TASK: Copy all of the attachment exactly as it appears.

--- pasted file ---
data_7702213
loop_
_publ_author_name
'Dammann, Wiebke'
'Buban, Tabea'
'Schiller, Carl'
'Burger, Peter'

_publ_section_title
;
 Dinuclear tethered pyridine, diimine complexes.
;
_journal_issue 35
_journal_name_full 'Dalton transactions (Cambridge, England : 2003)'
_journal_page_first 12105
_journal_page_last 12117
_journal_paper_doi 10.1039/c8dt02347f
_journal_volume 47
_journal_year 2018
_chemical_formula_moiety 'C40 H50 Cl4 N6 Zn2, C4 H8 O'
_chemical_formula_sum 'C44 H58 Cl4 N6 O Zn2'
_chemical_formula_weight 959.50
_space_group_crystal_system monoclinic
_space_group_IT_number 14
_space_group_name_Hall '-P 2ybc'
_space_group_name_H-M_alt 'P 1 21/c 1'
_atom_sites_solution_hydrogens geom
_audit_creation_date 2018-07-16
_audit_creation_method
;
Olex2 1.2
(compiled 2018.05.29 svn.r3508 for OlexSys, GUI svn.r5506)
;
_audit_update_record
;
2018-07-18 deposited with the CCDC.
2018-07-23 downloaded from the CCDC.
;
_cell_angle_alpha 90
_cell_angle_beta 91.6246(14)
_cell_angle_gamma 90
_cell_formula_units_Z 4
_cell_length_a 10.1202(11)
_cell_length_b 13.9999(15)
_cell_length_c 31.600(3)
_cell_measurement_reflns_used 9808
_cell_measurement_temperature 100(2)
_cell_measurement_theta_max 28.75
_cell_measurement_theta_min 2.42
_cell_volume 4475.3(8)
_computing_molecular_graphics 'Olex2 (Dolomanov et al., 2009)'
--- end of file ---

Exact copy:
data_7702213
loop_
_publ_author_name
'Dammann, Wiebke'
'Buban, Tabea'
'Schiller, Carl'
'Burger, Peter'

_publ_section_title
;
 Dinuclear tethered pyridine, diimine complexes.
;
_journal_issue 35
_journal_name_full 'Dalton transactions (Cambridge, England : 2003)'
_journal_page_first 12105
_journal_page_last 12117
_journal_paper_doi 10.1039/c8dt02347f
_journal_volume 47
_journal_year 2018
_chemical_formula_moiety 'C40 H50 Cl4 N6 Zn2, C4 H8 O'
_chemical_formula_sum 'C44 H58 Cl4 N6 O Zn2'
_chemical_formula_weight 959.50
_space_group_crystal_system monoclinic
_space_group_IT_number 14
_space_group_name_Hall '-P 2ybc'
_space_group_name_H-M_alt 'P 1 21/c 1'
_atom_sites_solution_hydrogens geom
_audit_creation_date 2018-07-16
_audit_creation_method
;
Olex2 1.2
(compiled 2018.05.29 svn.r3508 for OlexSys, GUI svn.r5506)
;
_audit_update_record
;
2018-07-18 deposited with the CCDC.
2018-07-23 downloaded from the CCDC.
;
_cell_angle_alpha 90
_cell_angle_beta 91.6246(14)
_cell_angle_gamma 90
_cell_formula_units_Z 4
_cell_length_a 10.1202(11)
_cell_length_b 13.9999(15)
_cell_length_c 31.600(3)
_cell_measurement_reflns_used 9808
_cell_measurement_temperature 100(2)
_cell_measurement_theta_max 28.75
_cell_measurement_theta_min 2.42
_cell_volume 4475.3(8)
_computing_molecular_graphics 'Olex2 (Dolomanov et al., 2009)'